Kapsejlads: The craziest Danish tradition I’ve seen yet

Move over, Friday bars and freshman initiation rituals. You can have your Christmas dinners (julefrokost) and licorice-flavored ice cream. Without a doubt, the most insane Danish tradition I’ve come across yet is Kapsejlads, the annual Aarhus university boat race at the university park.

I’ve never seen the university park this crowded in my entire life. (Sorry for the poor quality – until I buy a new camera, you’ll have to deal with my crappy phone pics.)

In its most basic definition, Kapsejlads is a regatta, a boat race in which the different academic faculties compete against each other. In reality, it’s an excuse to drink. All. Day. Long.

The competitors have been practicing for this boat race for months, sometimes chipping away at the ice on the University Park lake to make room for their inflatable kayaks. People show up as early as 5 in the morning to stake out a good spot to see the festivities. And then they start drinking.


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The build up leading to the actual races lasts all day. I showed up around 11am, after handing in a final paper for class. I had never seen the university park so crowded. I heard there were 20,000 people there.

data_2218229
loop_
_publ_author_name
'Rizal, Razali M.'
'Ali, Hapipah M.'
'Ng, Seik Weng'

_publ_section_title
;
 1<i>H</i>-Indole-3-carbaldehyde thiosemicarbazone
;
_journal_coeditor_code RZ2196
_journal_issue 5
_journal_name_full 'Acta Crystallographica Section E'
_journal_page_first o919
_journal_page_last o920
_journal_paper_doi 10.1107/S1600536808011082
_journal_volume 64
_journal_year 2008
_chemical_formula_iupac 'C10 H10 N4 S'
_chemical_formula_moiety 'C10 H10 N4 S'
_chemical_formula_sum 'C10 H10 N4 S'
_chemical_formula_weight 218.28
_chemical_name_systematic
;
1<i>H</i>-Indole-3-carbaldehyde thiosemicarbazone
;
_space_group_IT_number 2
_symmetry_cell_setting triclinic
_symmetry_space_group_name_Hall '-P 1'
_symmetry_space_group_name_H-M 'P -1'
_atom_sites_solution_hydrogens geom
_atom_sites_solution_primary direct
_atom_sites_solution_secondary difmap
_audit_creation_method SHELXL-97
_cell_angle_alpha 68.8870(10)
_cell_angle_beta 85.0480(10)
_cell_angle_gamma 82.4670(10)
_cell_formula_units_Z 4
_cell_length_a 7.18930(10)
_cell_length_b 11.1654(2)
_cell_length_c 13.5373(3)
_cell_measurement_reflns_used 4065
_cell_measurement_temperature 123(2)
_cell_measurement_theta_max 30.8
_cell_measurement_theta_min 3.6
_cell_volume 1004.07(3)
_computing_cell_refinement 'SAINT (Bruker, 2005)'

I eventually found some of my classmates at the far end of the lake, staked out on blankets and armed with beer and snacks. I settled in just in time to see the naked race, a tradition my classmate Ole claims was his idea 5 years ago. Sadly, one of the participants tripped early on in the race and caused three more people to trip over him – causing a 4-person naked pileup. How mortifying – but also hilarious.

The announcer was speaking entirely in Danish and for most of the afternoon I was sitting in a place where I couldn’t really see anything, but I did glean that there were fun audience participation activities, such as a twerking contest that apparently a girl named Victoria won. Each of the teams, in addition to their racing boats, also had a huge barrel boat that they decorated and used as part of a skit they performed. The skits this year seemed to have a Disney theme – there was Peter Pan (complete with the crocodile lurking in the water), Toy Story, and Aladdin (in which Aladdin pushed Jasmine into the lake at one point). To my great shock, the Toy Story skit ended, inexplicably, in a stripper giving a guy a lap dance (yes, to an audience of 20,000).